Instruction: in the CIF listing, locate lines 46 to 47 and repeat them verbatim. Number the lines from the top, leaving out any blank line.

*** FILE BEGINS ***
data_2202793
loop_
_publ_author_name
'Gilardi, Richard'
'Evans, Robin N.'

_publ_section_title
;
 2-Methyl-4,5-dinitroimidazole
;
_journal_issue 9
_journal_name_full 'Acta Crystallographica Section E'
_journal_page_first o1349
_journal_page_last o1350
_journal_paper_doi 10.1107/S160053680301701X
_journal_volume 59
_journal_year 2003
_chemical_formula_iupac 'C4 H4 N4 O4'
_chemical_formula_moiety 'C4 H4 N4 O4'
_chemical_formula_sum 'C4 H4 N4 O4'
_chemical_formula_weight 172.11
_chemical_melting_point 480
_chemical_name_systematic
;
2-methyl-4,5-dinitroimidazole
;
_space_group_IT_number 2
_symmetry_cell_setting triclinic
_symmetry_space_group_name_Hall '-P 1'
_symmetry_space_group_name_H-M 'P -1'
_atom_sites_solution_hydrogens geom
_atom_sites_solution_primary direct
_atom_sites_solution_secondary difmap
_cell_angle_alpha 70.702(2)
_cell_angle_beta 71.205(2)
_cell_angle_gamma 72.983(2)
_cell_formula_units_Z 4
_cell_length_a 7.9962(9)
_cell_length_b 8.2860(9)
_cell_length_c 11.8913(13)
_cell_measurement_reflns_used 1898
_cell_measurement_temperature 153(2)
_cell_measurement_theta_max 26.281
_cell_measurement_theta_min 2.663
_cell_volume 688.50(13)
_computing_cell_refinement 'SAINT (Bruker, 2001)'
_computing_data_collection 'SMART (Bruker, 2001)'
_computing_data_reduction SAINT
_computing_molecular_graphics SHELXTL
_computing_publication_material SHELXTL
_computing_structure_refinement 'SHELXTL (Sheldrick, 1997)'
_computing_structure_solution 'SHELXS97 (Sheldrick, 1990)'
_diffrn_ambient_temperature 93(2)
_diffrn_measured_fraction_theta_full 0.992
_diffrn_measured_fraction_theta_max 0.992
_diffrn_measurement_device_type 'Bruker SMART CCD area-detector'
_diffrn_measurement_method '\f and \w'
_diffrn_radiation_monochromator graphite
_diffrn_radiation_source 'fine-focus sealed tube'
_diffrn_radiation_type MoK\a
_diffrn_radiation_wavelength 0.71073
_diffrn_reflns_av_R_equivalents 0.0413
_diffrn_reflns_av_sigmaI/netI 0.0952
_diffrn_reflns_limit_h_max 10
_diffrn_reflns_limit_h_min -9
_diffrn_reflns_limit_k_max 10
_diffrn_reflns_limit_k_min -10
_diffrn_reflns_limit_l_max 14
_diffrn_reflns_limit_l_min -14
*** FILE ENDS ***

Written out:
_computing_data_collection 'SMART (Bruker, 2001)'
_computing_data_reduction SAINT